Ian Cochrane, BackTrack
Should one risk attending a concert featuring “emerging” talents during pandemic times?
For many, the answer would be a resounding no. However, attendees at the Orchestre Métropolitain’s performance that showcased young talents in Brahms’ Double Concerto had no regrets. Three rising stars brought their talents to the fore.
Two Canadian soloists, violinist Kerson Leong and cellist Stéphane Tétreault stole the show. The former has won junior first prize at the Menuhin Competition and the latter has been featured soloist with the Philadelphia Orchestra. Suffice it to say that their fame is not limited to their country of origin. Most impressive was the musicality they exuded in their respective cadenza-like solo passages in the Double Concerto. Both players were on fire. Their technical mastery was beyond reproach, their sounds easily filling the large hall. Both Leong and Tétreault were sensitive to one another’s phrasing, thereby fostering an interpretative synergy that resulted in stellar music making.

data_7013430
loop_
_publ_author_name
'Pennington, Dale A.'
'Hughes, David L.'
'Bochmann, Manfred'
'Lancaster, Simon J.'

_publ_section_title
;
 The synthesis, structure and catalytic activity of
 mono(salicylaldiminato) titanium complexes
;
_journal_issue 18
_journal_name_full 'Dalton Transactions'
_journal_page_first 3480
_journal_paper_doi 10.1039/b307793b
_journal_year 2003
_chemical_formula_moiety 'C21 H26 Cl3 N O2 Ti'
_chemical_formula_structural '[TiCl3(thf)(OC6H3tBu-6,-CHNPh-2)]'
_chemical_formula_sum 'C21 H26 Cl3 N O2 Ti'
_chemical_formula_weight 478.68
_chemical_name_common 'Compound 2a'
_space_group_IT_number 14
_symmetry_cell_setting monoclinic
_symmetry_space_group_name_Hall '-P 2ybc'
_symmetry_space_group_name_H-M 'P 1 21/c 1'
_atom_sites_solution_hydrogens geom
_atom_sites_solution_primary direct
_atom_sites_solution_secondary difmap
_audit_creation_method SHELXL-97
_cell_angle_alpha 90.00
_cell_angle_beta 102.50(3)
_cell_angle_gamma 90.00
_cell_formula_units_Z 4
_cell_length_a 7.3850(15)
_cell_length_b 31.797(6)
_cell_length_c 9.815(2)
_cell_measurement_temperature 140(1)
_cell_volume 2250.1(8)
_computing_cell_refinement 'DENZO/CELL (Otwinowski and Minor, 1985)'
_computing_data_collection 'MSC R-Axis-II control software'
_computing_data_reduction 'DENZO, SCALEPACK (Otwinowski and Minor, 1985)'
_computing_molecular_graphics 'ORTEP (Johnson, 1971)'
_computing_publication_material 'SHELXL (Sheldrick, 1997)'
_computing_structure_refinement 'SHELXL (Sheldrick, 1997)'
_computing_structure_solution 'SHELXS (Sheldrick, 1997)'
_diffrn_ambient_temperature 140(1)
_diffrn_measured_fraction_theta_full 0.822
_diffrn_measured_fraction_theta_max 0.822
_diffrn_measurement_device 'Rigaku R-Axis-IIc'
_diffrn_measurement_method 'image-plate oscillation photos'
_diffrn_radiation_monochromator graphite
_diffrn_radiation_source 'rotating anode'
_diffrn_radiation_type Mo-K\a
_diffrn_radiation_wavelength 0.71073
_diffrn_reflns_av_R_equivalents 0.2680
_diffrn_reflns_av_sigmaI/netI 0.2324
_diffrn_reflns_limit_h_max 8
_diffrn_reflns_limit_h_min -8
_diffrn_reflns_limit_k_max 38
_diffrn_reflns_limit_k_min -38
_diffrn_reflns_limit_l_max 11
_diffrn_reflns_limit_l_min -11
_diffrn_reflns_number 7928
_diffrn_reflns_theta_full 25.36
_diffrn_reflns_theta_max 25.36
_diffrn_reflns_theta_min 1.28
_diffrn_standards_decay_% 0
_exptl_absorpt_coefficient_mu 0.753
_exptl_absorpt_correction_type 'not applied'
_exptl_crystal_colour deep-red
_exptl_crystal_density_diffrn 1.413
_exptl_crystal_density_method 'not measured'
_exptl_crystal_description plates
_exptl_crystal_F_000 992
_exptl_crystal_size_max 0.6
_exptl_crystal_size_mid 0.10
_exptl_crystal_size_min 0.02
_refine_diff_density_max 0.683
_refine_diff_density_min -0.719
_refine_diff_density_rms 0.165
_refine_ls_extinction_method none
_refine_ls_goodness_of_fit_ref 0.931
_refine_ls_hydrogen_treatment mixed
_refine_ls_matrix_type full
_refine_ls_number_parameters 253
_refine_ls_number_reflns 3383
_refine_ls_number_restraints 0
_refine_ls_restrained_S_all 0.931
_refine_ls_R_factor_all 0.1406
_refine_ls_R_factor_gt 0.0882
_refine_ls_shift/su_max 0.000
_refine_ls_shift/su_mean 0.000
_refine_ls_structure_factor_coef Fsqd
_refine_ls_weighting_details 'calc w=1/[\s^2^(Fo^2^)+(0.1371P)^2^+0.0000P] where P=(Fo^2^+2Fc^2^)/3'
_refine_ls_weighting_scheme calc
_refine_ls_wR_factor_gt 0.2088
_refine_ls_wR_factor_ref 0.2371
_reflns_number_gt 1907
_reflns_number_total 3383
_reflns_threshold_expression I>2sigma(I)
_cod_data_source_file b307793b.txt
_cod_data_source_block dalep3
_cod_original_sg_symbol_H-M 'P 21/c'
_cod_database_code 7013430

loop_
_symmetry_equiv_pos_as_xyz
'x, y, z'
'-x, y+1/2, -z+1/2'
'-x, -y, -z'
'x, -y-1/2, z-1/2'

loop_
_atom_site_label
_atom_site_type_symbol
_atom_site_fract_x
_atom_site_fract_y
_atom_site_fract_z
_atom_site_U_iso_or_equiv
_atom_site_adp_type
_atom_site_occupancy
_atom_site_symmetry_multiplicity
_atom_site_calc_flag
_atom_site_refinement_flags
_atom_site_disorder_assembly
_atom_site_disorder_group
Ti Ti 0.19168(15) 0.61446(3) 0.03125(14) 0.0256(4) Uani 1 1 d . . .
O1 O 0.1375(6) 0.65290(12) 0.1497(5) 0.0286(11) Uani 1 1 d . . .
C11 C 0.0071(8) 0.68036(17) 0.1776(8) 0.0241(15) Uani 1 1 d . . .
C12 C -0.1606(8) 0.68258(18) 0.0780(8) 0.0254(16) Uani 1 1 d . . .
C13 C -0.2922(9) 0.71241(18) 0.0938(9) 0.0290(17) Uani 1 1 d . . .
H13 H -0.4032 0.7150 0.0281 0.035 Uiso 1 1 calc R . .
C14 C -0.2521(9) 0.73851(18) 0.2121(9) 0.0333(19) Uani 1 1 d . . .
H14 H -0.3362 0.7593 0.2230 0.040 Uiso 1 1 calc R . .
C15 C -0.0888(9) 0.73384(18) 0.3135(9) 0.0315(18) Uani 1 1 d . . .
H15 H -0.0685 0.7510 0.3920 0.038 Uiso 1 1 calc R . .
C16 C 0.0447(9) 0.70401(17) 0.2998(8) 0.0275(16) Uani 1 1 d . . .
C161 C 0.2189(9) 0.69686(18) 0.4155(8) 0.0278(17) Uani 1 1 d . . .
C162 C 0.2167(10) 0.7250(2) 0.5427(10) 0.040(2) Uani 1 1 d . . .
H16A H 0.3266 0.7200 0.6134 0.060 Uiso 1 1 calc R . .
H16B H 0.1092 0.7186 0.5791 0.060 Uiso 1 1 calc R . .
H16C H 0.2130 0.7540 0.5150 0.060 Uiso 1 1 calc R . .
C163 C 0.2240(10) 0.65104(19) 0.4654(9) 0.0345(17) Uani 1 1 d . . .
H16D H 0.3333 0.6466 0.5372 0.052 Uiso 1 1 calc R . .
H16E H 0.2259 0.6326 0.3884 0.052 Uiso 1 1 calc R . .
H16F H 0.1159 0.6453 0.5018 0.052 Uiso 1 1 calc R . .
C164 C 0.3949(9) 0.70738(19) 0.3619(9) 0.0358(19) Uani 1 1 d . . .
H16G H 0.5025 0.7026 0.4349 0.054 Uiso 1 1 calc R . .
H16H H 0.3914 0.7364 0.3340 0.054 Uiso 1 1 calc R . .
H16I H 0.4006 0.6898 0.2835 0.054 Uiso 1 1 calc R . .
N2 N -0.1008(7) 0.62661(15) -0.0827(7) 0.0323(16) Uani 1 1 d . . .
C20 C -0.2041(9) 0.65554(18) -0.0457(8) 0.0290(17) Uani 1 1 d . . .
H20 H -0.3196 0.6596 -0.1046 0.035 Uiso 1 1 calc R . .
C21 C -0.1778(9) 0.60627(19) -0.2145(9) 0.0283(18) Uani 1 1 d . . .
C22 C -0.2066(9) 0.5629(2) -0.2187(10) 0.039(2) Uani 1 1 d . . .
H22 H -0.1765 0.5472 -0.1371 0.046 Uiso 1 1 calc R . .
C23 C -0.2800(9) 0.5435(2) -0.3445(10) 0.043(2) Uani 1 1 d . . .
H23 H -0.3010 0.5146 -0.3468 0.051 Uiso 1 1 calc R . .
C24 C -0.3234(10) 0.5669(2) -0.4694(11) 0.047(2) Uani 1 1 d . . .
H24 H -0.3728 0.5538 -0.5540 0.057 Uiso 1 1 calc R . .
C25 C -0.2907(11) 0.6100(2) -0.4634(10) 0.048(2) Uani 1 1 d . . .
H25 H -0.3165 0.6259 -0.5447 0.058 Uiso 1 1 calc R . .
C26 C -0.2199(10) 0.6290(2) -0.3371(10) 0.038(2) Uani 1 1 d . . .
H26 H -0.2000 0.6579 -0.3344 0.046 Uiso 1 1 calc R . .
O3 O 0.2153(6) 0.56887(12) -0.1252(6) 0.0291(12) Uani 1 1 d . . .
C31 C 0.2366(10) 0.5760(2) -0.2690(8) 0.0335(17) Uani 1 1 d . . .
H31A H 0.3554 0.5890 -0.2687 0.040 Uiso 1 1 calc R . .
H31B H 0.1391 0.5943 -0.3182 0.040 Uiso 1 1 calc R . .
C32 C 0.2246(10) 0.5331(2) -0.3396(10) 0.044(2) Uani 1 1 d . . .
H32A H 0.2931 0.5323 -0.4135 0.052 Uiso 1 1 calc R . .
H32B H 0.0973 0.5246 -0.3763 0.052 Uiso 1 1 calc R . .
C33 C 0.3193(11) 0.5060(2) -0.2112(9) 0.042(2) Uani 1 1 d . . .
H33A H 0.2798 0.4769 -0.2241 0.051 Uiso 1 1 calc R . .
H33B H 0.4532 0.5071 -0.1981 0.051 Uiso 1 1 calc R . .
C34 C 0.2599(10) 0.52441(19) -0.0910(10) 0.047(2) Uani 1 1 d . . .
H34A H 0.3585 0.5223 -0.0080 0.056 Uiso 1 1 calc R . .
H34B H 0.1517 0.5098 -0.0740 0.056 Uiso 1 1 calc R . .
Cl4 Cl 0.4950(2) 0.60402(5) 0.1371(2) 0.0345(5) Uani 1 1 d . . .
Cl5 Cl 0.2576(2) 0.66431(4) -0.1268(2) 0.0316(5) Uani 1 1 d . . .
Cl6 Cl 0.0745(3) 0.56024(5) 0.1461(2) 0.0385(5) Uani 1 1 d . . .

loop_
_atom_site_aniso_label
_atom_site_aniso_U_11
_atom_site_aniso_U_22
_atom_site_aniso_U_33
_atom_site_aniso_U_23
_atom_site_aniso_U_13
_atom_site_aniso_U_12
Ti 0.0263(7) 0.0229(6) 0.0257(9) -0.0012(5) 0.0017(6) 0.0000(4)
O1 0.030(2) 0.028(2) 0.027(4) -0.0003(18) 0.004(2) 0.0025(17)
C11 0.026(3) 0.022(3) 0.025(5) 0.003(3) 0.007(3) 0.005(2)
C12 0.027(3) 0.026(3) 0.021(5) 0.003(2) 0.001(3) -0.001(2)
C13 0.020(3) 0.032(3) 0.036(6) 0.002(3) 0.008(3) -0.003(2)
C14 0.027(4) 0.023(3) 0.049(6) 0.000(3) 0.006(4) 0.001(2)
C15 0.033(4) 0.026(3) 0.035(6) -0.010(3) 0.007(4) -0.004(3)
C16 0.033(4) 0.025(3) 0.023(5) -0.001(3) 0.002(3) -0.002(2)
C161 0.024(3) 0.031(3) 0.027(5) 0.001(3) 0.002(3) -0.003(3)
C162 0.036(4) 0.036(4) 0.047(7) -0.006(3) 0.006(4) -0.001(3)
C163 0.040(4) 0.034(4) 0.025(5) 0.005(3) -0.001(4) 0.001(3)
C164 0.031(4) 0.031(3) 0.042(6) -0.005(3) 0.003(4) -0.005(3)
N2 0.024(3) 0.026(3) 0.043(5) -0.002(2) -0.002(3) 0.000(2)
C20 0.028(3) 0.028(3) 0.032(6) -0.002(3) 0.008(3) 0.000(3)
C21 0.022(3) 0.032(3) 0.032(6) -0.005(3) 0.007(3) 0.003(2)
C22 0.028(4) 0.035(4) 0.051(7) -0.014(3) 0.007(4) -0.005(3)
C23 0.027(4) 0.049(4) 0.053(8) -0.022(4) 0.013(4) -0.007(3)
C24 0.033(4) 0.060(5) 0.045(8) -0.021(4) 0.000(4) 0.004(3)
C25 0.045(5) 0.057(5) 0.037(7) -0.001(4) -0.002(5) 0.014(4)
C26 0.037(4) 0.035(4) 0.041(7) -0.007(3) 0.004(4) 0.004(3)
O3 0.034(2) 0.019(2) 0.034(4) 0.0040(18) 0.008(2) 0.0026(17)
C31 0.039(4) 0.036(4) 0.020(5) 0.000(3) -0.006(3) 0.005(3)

In the Brahms, the overall performance would have benefited from heightened communication and sensitivity on the part of conductor Erina Yahima and the members of the Orchestre Métropolitain. At times, their volume was inappropriately loud. The tuning in the winds, particularly evident in the slow movement, was not up to this orchestra’s usual high standard. There was an unfortunate rhythmic mishap in the final measures of the last movement that tarnished the ending.
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